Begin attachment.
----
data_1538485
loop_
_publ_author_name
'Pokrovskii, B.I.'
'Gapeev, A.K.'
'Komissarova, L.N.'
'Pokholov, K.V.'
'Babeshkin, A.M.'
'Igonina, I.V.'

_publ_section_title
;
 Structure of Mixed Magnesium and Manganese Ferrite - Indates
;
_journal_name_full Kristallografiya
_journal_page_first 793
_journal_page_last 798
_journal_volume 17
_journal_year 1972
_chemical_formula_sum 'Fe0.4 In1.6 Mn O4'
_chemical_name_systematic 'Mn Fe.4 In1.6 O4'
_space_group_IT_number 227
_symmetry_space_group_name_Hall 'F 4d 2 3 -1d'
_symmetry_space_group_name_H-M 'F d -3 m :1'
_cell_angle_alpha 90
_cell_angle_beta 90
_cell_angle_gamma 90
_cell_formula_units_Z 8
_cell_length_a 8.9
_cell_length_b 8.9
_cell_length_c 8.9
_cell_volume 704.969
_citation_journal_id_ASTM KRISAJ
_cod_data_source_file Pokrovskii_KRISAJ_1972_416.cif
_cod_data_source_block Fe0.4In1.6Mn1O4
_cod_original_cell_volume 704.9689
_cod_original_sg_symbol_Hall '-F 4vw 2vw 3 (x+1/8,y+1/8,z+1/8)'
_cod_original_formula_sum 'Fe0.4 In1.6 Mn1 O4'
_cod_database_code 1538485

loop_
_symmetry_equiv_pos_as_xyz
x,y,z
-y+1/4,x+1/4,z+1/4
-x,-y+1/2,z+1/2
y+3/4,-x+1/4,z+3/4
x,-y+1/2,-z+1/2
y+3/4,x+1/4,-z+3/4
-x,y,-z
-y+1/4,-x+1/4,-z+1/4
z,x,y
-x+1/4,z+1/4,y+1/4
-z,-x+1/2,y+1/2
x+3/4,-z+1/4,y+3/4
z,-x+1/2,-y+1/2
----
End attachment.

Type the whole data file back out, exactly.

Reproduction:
data_1538485
loop_
_publ_author_name
'Pokrovskii, B.I.'
'Gapeev, A.K.'
'Komissarova, L.N.'
'Pokholov, K.V.'
'Babeshkin, A.M.'
'Igonina, I.V.'

_publ_section_title
;
 Structure of Mixed Magnesium and Manganese Ferrite - Indates
;
_journal_name_full Kristallografiya
_journal_page_first 793
_journal_page_last 798
_journal_volume 17
_journal_year 1972
_chemical_formula_sum 'Fe0.4 In1.6 Mn O4'
_chemical_name_systematic 'Mn Fe.4 In1.6 O4'
_space_group_IT_number 227
_symmetry_space_group_name_Hall 'F 4d 2 3 -1d'
_symmetry_space_group_name_H-M 'F d -3 m :1'
_cell_angle_alpha 90
_cell_angle_beta 90
_cell_angle_gamma 90
_cell_formula_units_Z 8
_cell_length_a 8.9
_cell_length_b 8.9
_cell_length_c 8.9
_cell_volume 704.969
_citation_journal_id_ASTM KRISAJ
_cod_data_source_file Pokrovskii_KRISAJ_1972_416.cif
_cod_data_source_block Fe0.4In1.6Mn1O4
_cod_original_cell_volume 704.9689
_cod_original_sg_symbol_Hall '-F 4vw 2vw 3 (x+1/8,y+1/8,z+1/8)'
_cod_original_formula_sum 'Fe0.4 In1.6 Mn1 O4'
_cod_database_code 1538485

loop_
_symmetry_equiv_pos_as_xyz
x,y,z
-y+1/4,x+1/4,z+1/4
-x,-y+1/2,z+1/2
y+3/4,-x+1/4,z+3/4
x,-y+1/2,-z+1/2
y+3/4,x+1/4,-z+3/4
-x,y,-z
-y+1/4,-x+1/4,-z+1/4
z,x,y
-x+1/4,z+1/4,y+1/4
-z,-x+1/2,y+1/2
x+3/4,-z+1/4,y+3/4
z,-x+1/2,-y+1/2